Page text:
But for many popular atheist thinkers, such as Daniel Dennett, author of Consciousness Explained, consciousness is essentially a complicated illusion, a kind of metaphorical simplification of what is really going on.  You are really a bunch of neurological events happening throughout your brain, never really coming together in a single time or place.  Once again, if physical reality is both inherently meaningless and all there is, then there can be no separate “mental” layer to reality; what seems to happen must be some sort of chemically induced illusion.

Once again, classical theists have no issue believing in a mental, immaterial layer of reality.  God, in fact, is perfect consciousness, a limitless act of Being and Knowing.  Similarly, you seem to be part of a conscious, unified, non-physical reality because you are.

I think Hart is correct.  Commonsense assumptions and intuitions do seem to get along better with classical theism than with popular atheism.  No wonder so many thinkers, separated by centuries and religions and continents, came to the same basic notion of the divine.  No wonder belief in God has been taken for granted by so many generations.

Of course, this all goes without saying that our intuitions about things are not necessarily correct.  Personally, I can never be satisfied with unquestioningly accepting what seems, at first glance, to be the case.  For me, many important questions about God remain: How can immaterial mind interfere with physical objects and events?  If God is good, why do bad things happen?  If there is a single Ground of both Beauty and Morality, then why do  smart, well-meaning people reach such contrasting conclusions about what is beautiful and what is right?  This abstract God who grounds Being is kind of cool, but how could this God influence or alter certain events or relate to specific people?  How well does the clay of classical theism suit a particularly Christian sculpture of God?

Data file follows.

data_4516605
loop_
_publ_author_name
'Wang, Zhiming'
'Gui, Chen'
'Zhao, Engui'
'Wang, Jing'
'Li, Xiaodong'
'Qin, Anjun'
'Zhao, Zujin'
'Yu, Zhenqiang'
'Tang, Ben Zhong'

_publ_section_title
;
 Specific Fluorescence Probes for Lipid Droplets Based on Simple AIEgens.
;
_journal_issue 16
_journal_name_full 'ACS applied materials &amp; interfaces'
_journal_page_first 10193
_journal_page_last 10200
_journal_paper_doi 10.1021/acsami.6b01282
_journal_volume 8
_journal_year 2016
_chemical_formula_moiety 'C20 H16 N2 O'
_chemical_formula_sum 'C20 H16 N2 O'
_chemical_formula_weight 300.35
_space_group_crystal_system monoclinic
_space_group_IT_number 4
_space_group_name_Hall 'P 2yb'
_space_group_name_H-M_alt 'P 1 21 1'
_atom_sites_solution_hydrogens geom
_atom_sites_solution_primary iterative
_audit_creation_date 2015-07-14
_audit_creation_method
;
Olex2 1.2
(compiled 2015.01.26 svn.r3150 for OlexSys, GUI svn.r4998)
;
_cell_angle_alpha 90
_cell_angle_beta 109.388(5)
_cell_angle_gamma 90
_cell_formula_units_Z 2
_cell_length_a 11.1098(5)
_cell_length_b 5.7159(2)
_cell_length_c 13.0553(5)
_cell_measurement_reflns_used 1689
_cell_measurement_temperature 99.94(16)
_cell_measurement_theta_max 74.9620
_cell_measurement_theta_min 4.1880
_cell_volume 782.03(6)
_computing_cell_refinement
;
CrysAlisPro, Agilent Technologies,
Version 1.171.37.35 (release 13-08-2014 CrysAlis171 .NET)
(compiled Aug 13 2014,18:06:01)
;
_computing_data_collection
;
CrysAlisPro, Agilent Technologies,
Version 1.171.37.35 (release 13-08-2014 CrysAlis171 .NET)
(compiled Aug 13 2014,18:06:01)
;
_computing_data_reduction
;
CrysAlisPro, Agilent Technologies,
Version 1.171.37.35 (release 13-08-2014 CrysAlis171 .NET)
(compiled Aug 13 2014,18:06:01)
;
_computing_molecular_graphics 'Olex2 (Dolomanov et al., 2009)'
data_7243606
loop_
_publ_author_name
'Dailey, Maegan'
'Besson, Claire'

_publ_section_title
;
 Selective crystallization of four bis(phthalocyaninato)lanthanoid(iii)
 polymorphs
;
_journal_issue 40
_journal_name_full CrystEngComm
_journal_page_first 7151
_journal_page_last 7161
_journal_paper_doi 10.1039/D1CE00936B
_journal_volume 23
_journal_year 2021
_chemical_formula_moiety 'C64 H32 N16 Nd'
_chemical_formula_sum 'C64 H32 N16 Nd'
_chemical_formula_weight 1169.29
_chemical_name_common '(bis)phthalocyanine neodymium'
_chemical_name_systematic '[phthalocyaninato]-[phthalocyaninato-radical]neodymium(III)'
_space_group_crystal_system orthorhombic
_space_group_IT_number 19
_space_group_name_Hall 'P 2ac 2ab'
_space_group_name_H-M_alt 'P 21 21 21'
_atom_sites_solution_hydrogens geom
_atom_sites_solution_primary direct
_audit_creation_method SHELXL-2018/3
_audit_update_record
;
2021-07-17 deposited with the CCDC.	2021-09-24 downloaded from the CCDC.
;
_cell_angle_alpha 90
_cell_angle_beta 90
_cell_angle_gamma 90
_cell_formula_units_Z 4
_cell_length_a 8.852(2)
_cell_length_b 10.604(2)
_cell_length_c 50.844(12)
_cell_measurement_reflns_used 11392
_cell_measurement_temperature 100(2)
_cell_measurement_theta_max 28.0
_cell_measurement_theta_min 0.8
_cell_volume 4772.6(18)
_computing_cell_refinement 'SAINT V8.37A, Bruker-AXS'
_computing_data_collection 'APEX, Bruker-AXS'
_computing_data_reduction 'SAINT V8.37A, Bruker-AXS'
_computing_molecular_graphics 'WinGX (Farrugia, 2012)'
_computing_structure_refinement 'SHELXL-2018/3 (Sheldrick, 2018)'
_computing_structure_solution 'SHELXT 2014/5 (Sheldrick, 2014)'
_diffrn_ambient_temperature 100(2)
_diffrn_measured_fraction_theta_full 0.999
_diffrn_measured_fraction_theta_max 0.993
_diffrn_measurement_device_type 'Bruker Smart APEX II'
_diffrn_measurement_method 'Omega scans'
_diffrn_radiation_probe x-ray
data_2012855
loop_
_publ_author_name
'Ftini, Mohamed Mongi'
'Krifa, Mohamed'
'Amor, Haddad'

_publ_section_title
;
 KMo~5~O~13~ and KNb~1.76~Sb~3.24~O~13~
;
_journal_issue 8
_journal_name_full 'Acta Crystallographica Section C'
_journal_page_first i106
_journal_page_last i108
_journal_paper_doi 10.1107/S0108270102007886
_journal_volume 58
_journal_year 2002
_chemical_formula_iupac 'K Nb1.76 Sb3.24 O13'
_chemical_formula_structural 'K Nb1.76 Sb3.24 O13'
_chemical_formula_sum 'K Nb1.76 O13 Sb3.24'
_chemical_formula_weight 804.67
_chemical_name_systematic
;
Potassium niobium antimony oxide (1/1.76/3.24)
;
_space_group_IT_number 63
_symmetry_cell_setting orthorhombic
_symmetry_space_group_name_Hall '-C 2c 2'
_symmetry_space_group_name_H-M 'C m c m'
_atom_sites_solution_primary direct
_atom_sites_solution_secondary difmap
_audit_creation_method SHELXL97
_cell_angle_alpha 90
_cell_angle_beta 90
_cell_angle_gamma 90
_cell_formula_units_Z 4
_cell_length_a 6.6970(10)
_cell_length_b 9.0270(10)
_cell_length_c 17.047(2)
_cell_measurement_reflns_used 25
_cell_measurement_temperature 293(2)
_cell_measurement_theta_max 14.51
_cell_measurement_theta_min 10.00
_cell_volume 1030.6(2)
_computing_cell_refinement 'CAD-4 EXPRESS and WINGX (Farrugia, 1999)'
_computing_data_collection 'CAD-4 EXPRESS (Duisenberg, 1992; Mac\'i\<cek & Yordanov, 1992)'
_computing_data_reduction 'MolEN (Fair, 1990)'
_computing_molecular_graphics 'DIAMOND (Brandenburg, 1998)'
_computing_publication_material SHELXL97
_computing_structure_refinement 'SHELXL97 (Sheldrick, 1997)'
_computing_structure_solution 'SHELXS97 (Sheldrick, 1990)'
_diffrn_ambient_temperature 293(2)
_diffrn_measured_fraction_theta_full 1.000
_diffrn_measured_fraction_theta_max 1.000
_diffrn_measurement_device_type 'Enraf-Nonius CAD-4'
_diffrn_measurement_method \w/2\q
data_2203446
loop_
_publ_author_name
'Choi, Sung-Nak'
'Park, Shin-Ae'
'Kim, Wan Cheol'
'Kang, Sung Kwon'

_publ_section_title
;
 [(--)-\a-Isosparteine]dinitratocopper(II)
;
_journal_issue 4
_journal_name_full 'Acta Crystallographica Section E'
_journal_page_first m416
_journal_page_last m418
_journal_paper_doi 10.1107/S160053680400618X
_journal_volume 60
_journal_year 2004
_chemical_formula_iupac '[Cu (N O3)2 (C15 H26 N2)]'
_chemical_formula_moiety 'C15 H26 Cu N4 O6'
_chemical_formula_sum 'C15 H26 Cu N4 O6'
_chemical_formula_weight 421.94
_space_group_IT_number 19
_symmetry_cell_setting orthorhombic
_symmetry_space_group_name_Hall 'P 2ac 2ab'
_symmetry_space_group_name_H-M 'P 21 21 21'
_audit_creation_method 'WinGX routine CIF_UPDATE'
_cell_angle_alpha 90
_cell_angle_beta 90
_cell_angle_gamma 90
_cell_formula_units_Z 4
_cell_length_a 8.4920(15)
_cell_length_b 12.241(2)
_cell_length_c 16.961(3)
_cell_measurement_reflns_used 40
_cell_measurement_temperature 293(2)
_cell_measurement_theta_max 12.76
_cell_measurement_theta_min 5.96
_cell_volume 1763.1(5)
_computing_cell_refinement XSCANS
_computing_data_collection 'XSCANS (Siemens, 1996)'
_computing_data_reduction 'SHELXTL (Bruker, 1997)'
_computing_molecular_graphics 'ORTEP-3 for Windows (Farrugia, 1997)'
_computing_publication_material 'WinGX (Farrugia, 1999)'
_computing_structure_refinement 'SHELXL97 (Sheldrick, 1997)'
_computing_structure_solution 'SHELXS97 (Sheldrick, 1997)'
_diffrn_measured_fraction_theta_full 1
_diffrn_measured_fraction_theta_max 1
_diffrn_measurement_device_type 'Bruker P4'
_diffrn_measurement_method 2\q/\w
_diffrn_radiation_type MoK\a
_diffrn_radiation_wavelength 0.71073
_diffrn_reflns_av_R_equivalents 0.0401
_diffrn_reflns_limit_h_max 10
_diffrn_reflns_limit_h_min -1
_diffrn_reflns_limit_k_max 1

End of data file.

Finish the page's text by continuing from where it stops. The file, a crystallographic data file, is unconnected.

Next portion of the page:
Over the next few months, I will be diving further into these kinds of questions.  I will read books by John Cobb, Paul Tillich, and Karl Barth in that order, and I will continue to share my journey here.  Each of those thinkers represents a very unique understanding of God, each straying to some degree from classical theism.  Who knows what I will end up believing?  (I sure don’t.)

But before I step out onto this next leg of my God project, I can’t help but notice how much has changed between today and one month ago.  David Bentley Hart’s The Experience of God hasn’t solved the question of the existence of God once and for all, but it has given me the suspicion that believing in God, despite all the great points raised by atheists, might actually make some kind of sense in the end.

9 thoughts on “Old-school concepts of God are actually kind of intuitive

  1. Your loss – if it’s further down the rabbit hole of unverifiable navel-gazing it is, then that is what you will chase.
    Somehow, I don’t think the atheists are going to much impressed by any of this.
    At least you tried for while.
    Somewhere down the line, though, your mind will get exasperated with all the contortions that are needed to sustain illogical, unsubstantiated “believing,” and you’ll wonder how you could have journeyed so far down the road with nothing at the end.
    It doesn’t matter what commonalities ancient superstitions trafficked in – that’s not even close to being “evidence” of anything besides common fallacies.


    1. Thanks for the comment! I’m tempted to reply point for point to your comment, but to keep from writing a short novel here, I just want to point out a couple of things:
      1. All I claimed is that classical theism is intuitive. Of course, it may well be intuitive that the earth is flat, but it would be foolish to leave it at intuition (see number 2). I get the impression that you think I’ve made some big declaration of belief, which I certainly have not done here.
      2. As for “unverifiable navel-gazing,” sign me up! Personally, I have little interest in naively accepting all of my philosophical assumptions just because it’s hard to study them empirically. But I would think that, if anything, my propensity for deep questions would make me far more likely to end up atheist, at least if Richard Dawkins and friends are correct.